We just enabled our new content delivery network for all Basic, Professional and Enterprise Shopify accounts.
What is a CDN?
A content delivery network (CDN) is a collection of web servers distributed across multiple locations around the Planet to deliver content more efficiently to users. The server selected for delivering content to a specific user is based on proximity. For example, the server with the fewest network hops or the server with the quickest response time is chosen and will service the users requests.
This means that Shopify stores should come up almost instantaneously all around the globe. Quick response times have shown to increase the conversion rates in ecommerce and we are bringing this feature to all our subscribers at no additional cost.
Going green: it’s not just a trend anymore. People are finally realizing that we need to make some serious changes in our lifestyles, for our own health and that of the planet. And these Shopify stores are ahead of the curve. Read on and see what your fellow Shopifyers are doing to help others be green!
Jewelry: The Elva Fields shop has a unique and brilliant approach to jewelry. She scours markets both near and far as well as auctions and shops for unusual vintage and antique pieces to use in their beautiful jewelry lines. The finds are then lovingly reconfigured and incorporated in unexpected, timeless designs. It’s one of the best worlds of recycling: with a fraction of the energy output consumed by making new jewelry, she makes new, creative and desireable designs for her customers to enjoy.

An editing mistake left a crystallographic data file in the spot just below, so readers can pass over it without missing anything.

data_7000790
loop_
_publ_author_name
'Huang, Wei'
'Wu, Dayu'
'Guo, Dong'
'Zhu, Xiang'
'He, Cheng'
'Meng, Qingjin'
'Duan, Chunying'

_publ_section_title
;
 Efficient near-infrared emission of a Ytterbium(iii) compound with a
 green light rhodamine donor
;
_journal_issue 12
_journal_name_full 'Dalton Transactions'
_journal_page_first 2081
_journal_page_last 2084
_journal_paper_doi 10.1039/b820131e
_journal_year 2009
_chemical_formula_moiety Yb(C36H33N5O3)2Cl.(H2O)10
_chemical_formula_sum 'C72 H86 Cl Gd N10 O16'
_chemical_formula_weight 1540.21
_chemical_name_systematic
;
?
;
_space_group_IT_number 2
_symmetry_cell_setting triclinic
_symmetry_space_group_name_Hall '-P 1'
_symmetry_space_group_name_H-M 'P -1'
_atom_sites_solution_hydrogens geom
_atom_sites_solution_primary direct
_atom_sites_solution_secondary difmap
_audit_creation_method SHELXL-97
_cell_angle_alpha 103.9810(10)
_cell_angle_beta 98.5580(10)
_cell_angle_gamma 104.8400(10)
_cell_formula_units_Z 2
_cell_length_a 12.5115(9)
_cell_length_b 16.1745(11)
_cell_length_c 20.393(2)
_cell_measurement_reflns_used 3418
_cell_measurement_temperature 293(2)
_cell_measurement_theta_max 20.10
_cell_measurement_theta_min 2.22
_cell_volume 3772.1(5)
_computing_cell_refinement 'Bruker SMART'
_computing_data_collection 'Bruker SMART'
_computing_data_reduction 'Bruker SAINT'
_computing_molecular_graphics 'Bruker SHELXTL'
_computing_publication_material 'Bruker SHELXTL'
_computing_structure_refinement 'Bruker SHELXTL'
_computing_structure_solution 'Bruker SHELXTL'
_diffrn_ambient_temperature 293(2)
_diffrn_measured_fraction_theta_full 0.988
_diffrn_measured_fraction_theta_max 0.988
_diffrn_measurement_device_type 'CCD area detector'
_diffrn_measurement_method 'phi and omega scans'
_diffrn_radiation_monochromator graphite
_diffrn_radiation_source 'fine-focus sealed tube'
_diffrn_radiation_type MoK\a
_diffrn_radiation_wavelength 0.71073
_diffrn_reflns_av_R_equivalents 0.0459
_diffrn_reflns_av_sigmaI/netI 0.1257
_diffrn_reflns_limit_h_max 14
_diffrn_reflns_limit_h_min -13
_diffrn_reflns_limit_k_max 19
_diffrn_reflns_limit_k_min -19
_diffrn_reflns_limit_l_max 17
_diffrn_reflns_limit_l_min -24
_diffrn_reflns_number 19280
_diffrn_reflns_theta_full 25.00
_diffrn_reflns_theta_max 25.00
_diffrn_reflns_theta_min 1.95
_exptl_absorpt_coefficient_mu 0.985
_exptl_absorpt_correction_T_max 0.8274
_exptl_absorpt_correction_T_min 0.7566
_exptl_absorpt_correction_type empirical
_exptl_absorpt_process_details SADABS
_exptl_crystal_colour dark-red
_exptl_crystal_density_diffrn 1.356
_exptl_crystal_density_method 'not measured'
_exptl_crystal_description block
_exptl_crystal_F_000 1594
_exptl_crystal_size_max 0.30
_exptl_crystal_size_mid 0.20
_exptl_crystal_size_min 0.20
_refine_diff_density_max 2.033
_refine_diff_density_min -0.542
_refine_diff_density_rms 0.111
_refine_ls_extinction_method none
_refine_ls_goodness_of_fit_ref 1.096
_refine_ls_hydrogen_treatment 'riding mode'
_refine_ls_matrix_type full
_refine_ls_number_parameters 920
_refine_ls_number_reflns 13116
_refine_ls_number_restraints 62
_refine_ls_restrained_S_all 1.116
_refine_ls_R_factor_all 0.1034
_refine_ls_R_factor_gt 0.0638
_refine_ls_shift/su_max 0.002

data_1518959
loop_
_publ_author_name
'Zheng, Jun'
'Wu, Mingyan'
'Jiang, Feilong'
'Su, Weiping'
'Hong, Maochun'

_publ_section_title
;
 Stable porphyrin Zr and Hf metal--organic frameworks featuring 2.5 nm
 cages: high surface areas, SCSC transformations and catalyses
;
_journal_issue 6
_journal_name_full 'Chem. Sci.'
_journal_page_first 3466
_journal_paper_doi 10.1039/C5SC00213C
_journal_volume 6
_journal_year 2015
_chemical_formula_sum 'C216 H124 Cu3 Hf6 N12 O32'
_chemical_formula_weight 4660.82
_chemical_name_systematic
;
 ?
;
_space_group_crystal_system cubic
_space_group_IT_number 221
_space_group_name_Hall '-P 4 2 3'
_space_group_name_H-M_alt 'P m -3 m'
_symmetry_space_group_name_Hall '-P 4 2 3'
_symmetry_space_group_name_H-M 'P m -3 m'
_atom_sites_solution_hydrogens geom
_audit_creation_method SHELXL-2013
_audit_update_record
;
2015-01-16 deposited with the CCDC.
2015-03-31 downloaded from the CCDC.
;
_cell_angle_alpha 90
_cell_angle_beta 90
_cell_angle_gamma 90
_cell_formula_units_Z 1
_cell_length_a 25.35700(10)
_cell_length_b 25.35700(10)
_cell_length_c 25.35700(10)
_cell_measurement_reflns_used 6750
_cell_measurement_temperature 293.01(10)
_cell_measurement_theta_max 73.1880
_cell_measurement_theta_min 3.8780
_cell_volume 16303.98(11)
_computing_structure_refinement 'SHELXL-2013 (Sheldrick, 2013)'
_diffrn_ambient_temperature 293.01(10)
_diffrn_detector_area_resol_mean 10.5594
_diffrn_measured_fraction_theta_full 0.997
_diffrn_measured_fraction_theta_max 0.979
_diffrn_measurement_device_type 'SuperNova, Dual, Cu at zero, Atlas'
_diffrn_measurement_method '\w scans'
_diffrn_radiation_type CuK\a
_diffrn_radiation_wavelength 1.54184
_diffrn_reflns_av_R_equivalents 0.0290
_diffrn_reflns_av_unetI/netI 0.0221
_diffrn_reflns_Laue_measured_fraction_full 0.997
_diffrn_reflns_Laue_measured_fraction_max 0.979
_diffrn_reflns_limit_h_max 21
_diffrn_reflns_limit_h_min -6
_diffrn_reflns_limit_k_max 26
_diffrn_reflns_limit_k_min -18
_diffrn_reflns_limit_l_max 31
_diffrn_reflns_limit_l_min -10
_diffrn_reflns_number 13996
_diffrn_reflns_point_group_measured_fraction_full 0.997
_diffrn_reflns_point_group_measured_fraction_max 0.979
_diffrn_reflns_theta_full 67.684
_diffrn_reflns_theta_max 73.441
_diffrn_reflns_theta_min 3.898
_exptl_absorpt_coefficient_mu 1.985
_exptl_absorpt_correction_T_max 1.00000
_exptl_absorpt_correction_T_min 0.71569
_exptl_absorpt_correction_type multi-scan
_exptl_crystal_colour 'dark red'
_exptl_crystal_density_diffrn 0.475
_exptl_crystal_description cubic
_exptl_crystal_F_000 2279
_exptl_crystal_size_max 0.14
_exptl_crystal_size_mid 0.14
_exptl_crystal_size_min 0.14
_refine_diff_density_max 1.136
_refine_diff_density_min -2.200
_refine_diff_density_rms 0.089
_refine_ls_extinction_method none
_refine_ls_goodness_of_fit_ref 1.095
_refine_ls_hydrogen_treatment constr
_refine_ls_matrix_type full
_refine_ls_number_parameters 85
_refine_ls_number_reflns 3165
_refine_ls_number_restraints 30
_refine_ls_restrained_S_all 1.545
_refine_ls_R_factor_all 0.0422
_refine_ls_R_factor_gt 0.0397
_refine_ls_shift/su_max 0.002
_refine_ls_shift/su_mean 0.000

Carbon Credits: The Simple Footprint Project in Maple Ridge, BC allows you to purchase carbon offsets – home offsets, personal offsets, travel offsets and several more offsets for a wide range of habits and lives. “In 2006, this project developed over 200,000 tonnes of carbon credits in the District of Maple Ridge over an area of approximately 83 hectares, and involved the planting of over 25,000 indigenous Douglas firs, Sitka spruces, Western red cedars, Western hemlocks and cotton woods.”
Gardening: Australia’s Productive Gardens carries a full line of items designed to help you grow your own organic garden. They carry a wide range of natural pest and disease control products, organic fertilisers, tools and gadgets, seeds and more.
Clothes and Unique Items: Love Eco carries well designed and high quality eco-alternative products – and what’s more, they’re fun! They carry funky wool felt lampshades – made from recycled wool hats!, cool chicken doorstops made from vintage fabric remnants, plush bamboo sheets and towels, and lots more. Not only is their stuff ecofriendly, it’s also unique and eye-catching. Nice!
Soaps: New Zealand’s Clean Earth Soap is hand made from moisturizing olive oil and certified organic coconut and palm oils. They’re then scented with lovely essential oils and enriched with clays and plant butters to be oh so soft on your skin. All of their soaps are made in small batches at their home-based business and contains no animal ingredients, detergents or foaming agents.
Gifts: If you’re hankering after a gift basket or know someone who is, Gift Baskets King carries a wide range of gift baskets including all organic baskets. They even have “luscious organic, nut-covered Chocolate English Toffee. Yum!
Activism: Cool People Care is saving the world, five minutes at a time. And they have a store to prove it, selling everything from cool shirts to fair trade coffee to reusable mugs.